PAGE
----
I’m pretty sure many of us are Apple loyalists. I cannot imagine switching sides at this point. Our cellular providers know that our allegiance mostly comes down to necessity, which is why I’m sure all of our bills are going up exponentially.

There are people who are loyal to a brand of car. Many of us have allegiance and pride for the cities we live in. We have allegiances to sports teams (usually based on their geographical location, which is an odd thing in and of itself, but it taps into the basest caveman instincts for tribalism. “Me like these guys who hit the thing with the thing because they live here. Me hate those other guys who hit the thing with the thing because they live there.”)

We are told to be loyal to party politics, one of the most poisonous forces in our culture. How many of you feel like either you changed or the labels “conservative” and “liberal” did?

And as a pastor, I saw just how hard it is to enjoy peoples’ allegiance in church. Every week, something took people away.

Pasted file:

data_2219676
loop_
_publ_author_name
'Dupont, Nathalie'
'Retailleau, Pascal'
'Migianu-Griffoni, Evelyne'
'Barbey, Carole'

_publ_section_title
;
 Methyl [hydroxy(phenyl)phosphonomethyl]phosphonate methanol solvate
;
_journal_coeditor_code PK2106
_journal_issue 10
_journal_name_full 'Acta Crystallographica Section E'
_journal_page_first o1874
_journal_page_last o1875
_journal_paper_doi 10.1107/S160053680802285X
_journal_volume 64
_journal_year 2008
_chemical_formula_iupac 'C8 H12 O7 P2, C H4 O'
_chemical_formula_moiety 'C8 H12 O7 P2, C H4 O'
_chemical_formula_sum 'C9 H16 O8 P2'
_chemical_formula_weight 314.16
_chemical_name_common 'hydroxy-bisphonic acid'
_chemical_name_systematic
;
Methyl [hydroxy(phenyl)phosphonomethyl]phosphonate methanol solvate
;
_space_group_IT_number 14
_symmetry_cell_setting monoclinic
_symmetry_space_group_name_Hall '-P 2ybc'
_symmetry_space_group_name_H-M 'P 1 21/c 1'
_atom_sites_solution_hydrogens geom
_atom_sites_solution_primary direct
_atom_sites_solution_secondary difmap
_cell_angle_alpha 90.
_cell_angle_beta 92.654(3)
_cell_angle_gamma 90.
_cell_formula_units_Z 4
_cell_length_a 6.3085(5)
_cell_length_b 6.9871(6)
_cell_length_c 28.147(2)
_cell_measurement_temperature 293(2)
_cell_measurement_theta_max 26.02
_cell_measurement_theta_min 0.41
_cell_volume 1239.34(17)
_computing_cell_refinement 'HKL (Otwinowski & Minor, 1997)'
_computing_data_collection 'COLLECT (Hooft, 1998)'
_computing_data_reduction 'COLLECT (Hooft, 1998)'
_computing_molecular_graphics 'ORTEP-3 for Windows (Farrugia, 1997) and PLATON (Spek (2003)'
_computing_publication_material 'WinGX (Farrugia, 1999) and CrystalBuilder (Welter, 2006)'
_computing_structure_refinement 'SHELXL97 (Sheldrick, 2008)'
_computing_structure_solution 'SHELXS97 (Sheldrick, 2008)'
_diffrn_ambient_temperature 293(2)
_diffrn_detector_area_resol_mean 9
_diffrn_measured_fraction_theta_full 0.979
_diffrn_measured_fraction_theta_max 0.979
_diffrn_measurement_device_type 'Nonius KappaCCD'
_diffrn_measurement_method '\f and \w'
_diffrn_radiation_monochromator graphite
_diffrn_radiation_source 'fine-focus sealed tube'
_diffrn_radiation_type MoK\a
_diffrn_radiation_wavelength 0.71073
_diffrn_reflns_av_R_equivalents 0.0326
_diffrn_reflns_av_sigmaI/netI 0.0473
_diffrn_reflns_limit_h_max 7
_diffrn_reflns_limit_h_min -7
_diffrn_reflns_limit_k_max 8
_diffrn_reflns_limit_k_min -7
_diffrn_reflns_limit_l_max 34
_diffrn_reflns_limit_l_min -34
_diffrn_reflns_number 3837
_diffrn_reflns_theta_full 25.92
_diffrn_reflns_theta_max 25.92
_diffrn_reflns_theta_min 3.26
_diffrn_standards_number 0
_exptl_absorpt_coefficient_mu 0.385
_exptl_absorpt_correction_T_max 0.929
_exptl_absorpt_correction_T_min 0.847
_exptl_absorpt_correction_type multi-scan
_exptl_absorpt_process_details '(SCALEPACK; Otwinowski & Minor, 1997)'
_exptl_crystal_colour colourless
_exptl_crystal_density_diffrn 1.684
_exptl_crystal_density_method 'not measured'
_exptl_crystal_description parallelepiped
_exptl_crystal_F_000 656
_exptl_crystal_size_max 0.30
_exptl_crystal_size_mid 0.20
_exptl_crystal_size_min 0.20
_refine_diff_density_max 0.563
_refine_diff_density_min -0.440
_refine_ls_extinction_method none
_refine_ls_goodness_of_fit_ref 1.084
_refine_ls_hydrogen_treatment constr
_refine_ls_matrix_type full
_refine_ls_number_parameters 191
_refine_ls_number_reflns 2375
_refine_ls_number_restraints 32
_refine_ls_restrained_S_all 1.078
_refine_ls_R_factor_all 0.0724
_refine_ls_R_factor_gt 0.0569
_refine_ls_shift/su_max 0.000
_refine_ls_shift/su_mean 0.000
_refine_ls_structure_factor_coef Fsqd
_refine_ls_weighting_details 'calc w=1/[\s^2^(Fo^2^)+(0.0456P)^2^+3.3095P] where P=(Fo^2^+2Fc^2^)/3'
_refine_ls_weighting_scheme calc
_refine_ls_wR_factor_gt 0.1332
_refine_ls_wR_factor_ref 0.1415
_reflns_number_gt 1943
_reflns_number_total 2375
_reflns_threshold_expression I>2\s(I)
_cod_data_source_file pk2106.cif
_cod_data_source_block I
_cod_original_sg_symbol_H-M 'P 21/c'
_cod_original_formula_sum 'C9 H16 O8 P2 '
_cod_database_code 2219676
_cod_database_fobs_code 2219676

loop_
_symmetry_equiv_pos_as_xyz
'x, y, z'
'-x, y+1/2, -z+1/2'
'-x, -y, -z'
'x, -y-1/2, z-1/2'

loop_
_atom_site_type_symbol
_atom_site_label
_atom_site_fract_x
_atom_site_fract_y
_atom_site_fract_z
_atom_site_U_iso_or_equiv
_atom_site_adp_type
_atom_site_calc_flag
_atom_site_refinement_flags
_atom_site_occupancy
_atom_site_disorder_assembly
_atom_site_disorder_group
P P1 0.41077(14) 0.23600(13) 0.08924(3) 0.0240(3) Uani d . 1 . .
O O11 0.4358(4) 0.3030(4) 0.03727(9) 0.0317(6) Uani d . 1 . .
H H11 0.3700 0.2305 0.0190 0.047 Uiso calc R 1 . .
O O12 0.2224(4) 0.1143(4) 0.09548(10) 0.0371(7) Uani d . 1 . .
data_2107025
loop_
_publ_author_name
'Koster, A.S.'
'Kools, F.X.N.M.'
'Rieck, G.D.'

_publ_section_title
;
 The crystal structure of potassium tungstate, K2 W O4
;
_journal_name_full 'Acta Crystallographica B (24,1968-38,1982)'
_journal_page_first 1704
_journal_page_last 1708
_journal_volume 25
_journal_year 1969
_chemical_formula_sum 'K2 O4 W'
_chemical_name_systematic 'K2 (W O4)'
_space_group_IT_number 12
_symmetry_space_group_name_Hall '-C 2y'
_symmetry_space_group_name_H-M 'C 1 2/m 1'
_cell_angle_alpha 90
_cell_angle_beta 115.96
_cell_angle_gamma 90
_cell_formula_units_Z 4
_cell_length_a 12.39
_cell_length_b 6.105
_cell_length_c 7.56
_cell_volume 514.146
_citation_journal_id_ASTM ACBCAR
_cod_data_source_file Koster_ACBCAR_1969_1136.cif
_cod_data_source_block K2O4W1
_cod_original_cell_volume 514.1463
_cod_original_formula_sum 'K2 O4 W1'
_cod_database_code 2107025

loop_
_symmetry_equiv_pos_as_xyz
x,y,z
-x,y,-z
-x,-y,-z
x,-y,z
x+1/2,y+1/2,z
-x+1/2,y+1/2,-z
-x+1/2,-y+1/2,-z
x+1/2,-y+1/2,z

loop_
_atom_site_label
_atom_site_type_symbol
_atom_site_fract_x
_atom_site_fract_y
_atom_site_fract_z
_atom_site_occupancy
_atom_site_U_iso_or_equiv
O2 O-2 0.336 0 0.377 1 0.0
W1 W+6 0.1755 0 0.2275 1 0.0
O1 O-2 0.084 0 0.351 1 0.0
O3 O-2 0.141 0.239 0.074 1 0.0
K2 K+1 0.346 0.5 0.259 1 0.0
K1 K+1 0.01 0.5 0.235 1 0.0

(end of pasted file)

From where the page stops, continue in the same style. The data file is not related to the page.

Jesus told his followers that allegiance to him cannot be shared with money. Either you serve money, or you serve him. On another occasion, he drew a line between Caesar and God.

But we live in a world of distraction, and every distraction vies for our undying loyalty, our little pledges of allegiance (or at least a two-year contract.)

I thought about my complicated relationship with the Pledge of Allegiance this weekend, while I enjoyed celebrating. Don’t get me wrong. I still enjoy being an American. But being an American and pledging allegiance is really nothing more than a nifty little motto for most of us. Our lives are filled with much nearer forces that want to consume our lives, enjoy our undying loyalty.

Our allegiance is marked by what is in our pockets, in our stomachs, on our wrists, or in our earphones.



How excited do we get when we have bought the newest gadget from our favorite brand? Does it compare to the excitement we feel for things that truly matter?